There are no adequate studies in women for determining infant risk when using this medication during breastfeeding. Weigh the potential benefits against the potential risks before taking this medication while breastfeeding.
Interactions with medicines
Although certain medicines should not be used together at all, in other cases two different medicines may be used together even if an interaction might occur. In these cases, your doctor may want to change the dose, or other precautions may be necessary. When you are taking diclofenac and misoprostol, it is especially important that your healthcare professional know if you are taking any of the medicines listed below. The following interactions have been selected on the basis of their potential significance and are not necessarily all-inclusive.
Using diclofenac and misoprostol with any of the following medicines is not recommended. Your doctor may decide not to treat you with this medication or change some of the other medicines you take.
Using diclofenac and misoprostol with any of the following medicines is usually not recommended, but may be required in some cases. If both medicines are prescribed together, your doctor may change the dose or how often you use one or both of the medicines.
- Dabigatran Etexilate
- Ethacrynic Acid
- Flufenamic Acid
- Magnesium Salicylate
- Mefenamic Acid
- Niflumic Acid
- Nimesulide Beta Cyclodextrin
- Pentosan Polysulfate Sodium
- Phenyl Salicylate
- Protein C
- Salicylic Acid
- Sodium Salicylate
- Tenofovir Disoproxil Fumarate
- Tiaprofenic Acid
- Tolfenamic Acid
- Trolamine Salicylate
Using diclofenac and misoprostol with any of the following medicines may cause an increased risk of certain side effects, but using both drugs may be the best treatment for you. If both medicines are prescribed together, your doctor may change the dose or how often you use one or both of the medicines.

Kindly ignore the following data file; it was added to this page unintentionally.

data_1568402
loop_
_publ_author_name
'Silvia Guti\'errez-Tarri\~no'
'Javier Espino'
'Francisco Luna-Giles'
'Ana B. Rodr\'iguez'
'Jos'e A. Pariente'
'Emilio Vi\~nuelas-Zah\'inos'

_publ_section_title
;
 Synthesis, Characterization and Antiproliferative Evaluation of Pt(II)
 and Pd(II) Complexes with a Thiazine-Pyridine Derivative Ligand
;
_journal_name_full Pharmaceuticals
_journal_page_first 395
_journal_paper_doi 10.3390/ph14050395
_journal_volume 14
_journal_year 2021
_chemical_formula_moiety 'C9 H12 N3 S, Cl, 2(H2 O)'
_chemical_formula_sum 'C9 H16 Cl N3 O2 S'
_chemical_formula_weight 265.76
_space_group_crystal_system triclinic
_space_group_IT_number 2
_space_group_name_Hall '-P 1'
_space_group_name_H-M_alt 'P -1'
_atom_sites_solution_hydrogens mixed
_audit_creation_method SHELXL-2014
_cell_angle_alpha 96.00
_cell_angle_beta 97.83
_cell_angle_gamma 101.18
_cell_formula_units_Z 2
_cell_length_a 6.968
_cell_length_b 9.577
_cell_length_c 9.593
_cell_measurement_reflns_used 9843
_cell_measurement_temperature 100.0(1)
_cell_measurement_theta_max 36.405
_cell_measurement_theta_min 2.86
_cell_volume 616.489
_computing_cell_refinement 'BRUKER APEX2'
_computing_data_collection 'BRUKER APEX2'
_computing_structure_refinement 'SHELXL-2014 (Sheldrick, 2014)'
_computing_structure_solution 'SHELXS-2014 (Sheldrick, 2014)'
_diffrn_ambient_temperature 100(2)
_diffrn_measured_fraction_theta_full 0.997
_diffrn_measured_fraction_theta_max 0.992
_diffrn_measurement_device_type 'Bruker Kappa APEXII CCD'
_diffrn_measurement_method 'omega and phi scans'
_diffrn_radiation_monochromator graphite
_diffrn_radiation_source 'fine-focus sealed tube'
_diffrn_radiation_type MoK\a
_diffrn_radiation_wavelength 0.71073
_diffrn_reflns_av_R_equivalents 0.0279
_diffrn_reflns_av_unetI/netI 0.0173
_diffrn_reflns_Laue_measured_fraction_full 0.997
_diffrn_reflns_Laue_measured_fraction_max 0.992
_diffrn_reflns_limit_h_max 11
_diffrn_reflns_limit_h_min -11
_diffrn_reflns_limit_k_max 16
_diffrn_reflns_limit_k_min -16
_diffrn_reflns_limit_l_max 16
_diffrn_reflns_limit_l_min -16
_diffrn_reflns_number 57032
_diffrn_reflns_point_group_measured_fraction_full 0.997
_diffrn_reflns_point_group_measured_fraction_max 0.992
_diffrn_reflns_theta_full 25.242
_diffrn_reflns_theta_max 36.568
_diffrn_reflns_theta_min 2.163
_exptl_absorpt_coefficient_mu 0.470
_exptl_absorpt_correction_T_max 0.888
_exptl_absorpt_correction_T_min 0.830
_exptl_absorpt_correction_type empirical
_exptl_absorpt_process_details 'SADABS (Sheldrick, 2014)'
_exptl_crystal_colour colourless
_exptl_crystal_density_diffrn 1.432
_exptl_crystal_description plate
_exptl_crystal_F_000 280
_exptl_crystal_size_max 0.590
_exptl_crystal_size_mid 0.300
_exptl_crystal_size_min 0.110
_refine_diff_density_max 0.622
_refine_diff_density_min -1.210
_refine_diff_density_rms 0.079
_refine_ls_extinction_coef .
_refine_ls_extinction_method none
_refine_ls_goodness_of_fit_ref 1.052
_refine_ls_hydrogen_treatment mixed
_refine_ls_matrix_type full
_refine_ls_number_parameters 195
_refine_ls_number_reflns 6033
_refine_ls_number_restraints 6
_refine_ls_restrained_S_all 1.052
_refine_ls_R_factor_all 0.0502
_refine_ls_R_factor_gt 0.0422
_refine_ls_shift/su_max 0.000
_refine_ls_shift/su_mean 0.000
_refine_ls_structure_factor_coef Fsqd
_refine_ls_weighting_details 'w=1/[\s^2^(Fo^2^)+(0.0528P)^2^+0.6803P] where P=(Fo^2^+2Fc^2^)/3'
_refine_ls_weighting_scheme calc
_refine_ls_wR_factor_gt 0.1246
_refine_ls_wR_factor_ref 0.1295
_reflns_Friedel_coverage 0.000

- Azilsartan Medoxomil
- Candesartan Cilexetil
- Olmesartan Medoxomil
- Perindopril Erbumine
Interactions with food/tobacco/alcohol
Certain medicines should not be used at or around the time of eating food or eating certain types of food since interactions may occur. Using alcohol or tobacco with certain medicines may also cause interactions to occur. Discuss with your healthcare professional the use of your medicine with food, alcohol, or tobacco.
Other medical problems
The presence of other medical problems may affect the use of diclofenac and misoprostol. Make sure you tell your doctor if you have any other medical problems, especially:
- Allergic reaction (eg, asthma, hives) to aspirin or other NSAIDs, history of or
- Stomach or bowel bleeding, active—Should not be used in patients with these conditions.
- Anemia or
- Asthma or
- Bleeding problems or
- Congestive heart failure or
- Edema (fluid retention or body swelling) or
- Heart attack, recent or history of or
- Heart or blood vessel disease or
- Hypertension (high blood pressure) or
- Inflammatory bowel disease or
- Kidney disease or
- Liver disease (eg, hepatitis) or
- Porphyria (blood disorder) or
- Stomach or bowel ulcers or bleeding, history of or
- Stroke, history of or
- Systemic lupus erythematosus (SLE)—Use with caution. May make these conditions worse.
- Coagulopathy (bleeding problem) or
- Liver disease, advanced—Use with caution. May increase risk for stomach or bowel bleeding.
- Dehydration or
- Hypovolemia (low blood volume)—Use with caution. Must be corrected first before using diclofenac and misoprostol.
- Heart surgery (eg, coronary artery bypass graft [CABG])—Should not be used to relieve pain right before or after the surgery.